Iraq and Afghanistan Veterans of America

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Iraq and Afghanistan Veterans of America
IAVA official logo.jpg
Abbreviation IAVA
Formation 2004
Type War veterans organization
Purpose "IAVA's mission is to connect, unite and empower post-9/11 veterans."
Headquarters New York, New York
Founder and CEO
Paul Rieckhoff
Website iava.org

Iraq and Afghanistan Veterans of America (IAVA), is a nonprofit 501c3 veterans organization founded by Paul Rieckhoff, an American writer, social entrepreneur, advocate, activist and veteran of the United States Army and the Iraq War. He served as an Army First Lieutenant and infantry rifle platoon leader in Iraq from 2003 through 2004. Rieckhoff was released from the Army National Guard in 2007.

Founding and purpose[edit]

IAVA was founded in 2004 by Iraq War veteran Paul Rieckhoff to provide resources to and community for post-9/11 veterans. The organization is headquartered in New York City and maintains a policy office in Washington, DC. IAVA’s mission is to unite, empower and connect post-9/11 veterans through education, advocacy and community. Its programs include non-partisan advocacy on Capitol Hill, data-driven research on post-9/11 veteran issues, veterans transition assistance through its Rapid Response Referral Program (RRRP), and community building through its VetTogether and online community events.

In 2012 Stars and Stripes reported that “IAVA representatives are frequent cable news guests and regulars at hearings on Capitol Hill, where few if any veterans initiatives are passed without their blessing.”[1] The Washington Post has stated that “With its ability to talk intimately about both the horror of combat and the difficulty of coming home...[IAVA]...has emerged as a key player on veterans issues on the Hill.”[2] In regards to IAVA’s CEO Paul Rieckhoff, Senator Patty Murray (D-WA) has been quoted as saying, "He's relentless. When [Paul Rieckhoff] brings a new issue to me, I know that's what I should be fighting for."[3]

According to IAVA, the organization currently has 187,808 veteran members and 238,540 supporters. IAVA membership is free and is available to “all veterans, families, and civilian allies.”[4]

Advocacy[edit]

IAVA has been involved in, and at times led, the passage of a number of pieces of legislation since its establishment. The organization publishes an annual policy agenda that focuses on recommendations for Congress, the Executive Branch, Private Sector, State Nonprofits and other stakeholders.

The IAVA Policy Agenda lists various veterans issues that the organization is engaged in with its “Big Four” priorities:

  1. Combat Suicide Among Troops and Veterans
  2. Fully Recognize and Improve Services for Women Veterans
  3. Reform Government for Today’s Veterans
  4. Defend Veteran and Military Education Benefits

Legislative initiatives and accomplishments in the 114th Congress[edit]

  • Defend The GI Bill (2016): In 2016, the House and Senate Veterans’ Affairs Committees introduced veterans omnibus bills that include significant cuts to the Post-9/11 GI Bill.[5] Through advocacy on Capitol Hill, in the media, and grassroots efforts by its members, IAVA has been successful in holding off passage of that legislation into law.[6]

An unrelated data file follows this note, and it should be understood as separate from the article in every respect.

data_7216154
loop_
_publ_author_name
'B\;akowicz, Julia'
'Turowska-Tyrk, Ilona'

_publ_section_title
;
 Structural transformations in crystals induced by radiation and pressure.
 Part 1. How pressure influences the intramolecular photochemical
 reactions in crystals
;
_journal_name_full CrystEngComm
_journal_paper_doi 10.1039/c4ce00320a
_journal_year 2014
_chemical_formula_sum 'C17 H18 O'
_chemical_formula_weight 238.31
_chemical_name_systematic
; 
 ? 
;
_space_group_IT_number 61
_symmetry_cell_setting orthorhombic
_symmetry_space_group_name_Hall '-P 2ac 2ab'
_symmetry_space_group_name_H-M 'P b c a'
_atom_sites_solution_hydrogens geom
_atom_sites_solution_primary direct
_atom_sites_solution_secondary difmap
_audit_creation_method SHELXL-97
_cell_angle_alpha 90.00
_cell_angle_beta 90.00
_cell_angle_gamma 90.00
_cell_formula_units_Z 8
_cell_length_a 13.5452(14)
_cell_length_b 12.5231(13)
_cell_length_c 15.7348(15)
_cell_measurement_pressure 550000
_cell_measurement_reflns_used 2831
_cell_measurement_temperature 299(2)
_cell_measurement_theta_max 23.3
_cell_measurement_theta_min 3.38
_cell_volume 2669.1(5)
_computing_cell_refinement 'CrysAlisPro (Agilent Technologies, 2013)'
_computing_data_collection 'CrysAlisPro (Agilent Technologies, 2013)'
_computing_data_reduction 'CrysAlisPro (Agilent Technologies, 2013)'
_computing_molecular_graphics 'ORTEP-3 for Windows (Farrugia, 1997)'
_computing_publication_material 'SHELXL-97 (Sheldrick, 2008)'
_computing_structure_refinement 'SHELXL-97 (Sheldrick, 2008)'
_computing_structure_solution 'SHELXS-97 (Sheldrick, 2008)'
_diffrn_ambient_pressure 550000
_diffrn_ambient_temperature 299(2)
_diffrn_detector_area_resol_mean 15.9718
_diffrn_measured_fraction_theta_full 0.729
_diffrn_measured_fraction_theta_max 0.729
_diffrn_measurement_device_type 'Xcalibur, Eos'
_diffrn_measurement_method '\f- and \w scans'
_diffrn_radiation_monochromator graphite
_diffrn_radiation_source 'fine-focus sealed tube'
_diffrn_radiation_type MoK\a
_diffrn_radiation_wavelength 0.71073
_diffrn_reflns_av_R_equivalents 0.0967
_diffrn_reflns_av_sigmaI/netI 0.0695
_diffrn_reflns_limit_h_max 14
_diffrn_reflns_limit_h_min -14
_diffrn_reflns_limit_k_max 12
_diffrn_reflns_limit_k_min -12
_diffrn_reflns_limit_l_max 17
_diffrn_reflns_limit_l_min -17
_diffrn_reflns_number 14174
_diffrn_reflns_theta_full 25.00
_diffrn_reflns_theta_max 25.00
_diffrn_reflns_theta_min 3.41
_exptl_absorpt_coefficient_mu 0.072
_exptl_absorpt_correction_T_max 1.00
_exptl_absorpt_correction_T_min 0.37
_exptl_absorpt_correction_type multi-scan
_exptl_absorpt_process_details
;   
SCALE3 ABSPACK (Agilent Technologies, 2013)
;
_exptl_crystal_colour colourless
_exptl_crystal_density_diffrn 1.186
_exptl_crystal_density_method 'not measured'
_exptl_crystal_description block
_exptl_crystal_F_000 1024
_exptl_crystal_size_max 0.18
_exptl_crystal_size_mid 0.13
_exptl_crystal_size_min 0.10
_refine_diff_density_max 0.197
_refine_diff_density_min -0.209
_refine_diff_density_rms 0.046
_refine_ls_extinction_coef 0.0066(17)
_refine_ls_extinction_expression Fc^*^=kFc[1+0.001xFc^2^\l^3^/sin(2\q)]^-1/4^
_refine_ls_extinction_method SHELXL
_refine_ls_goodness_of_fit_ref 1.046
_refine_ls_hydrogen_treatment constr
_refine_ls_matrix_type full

• Female Veteran Suicide Prevention Act (2016): IAVA successfully advocated for legislation (S. 2487[7]/H.R. 2915) that requires the VA to include metrics on women veterans in evaluation of mental health and suicide prevention programs, among other provisions. The bill was signed into law on June 12, 2016.
  • James Zadroga 9/11 Health and Compensation Reauthorization Act (2015): IAVA joined forces with the Feal Good Foundation[8] and 9/11 first responders and survivors to secure a fully funded 75-year extension[9] of the World Trade Center Health Program Fund and five-year, $4.6 billion Victim Compensation Fund extension, which helps provide care to 9/11 first responders.
  • Clay Hunt Suicide Prevention for American Veterans (SAV) Act (2015): IAVA developed and led the campaign to pass the Clay Hunt SAV Act and ensured that it was one of the first pieces of legislation passed[10] by the 114th Congress. It was signed into law by the President on February 12, 2015. The SAV Act expands access to mental health care for military and veterans; strengthens oversight of military mental health care programs, among other provisions.

Legislative accomplishments in the 113th Congress[edit]

  • Ending the VA Backlog (2013): IAVA advocated to end the backlog of veterans’ disability claims at the VA.[11] With the help of allied organizations, IAVA prompted the VA to implement reforms to its claims processing system. These efforts resulted in the number of veterans waiting over 125 days to receive compensation for service-connected disabilities to decrease by over 60 percent.[12]
  • Combating Military Sexual Assault (2013): IAVA has been an advocate for reforms to the military justice system that protect victims of military sexual assaults and prevent future assaults. In 2013, IAVA successfully advocated to include thirteen amendments in the National Defense Authorization Act of 2014 (NDAA)[13] that improve victims’ rights, strengthen prevention efforts, and protect whistleblowers within the 2014 National Defense Authorization Act of 2014. The organization has continued with this advocacy in the current 114th Congress.

Legislative Accomplishments in the 112th Congress[edit]

  • VOW to Hire Heroes Act (2011): IAVA successfully advocated to pass this law, which addresses the career challenges veterans face in transitioning from combat to career. The legislation requires separating service members to take the Transition Assistance Program that provides job search resources like resume and career counseling.[14] This law also establishes tax credits of up to $9,600 for every veteran hired and begins the work of translating military skills and training into their civilian equivalents.

Legislative accomplishments in the 111th Congress[edit]

  • New GI Bill 2.0 (2010): In 2010, IAVA worked to pass the Post-9/11 Veterans Educational Assistance Improvements Act,[15] also known as the New GI Bill 2.0. The legislation expanded the Post-9/11 GI Bill to include veterans studying at vocational schools, granted National Guardsmen and Reservists responding to national disasters full benefits, and simplified the Yellow Ribbon Program. These new provisions benefitted almost 400,000 veterans in their first year.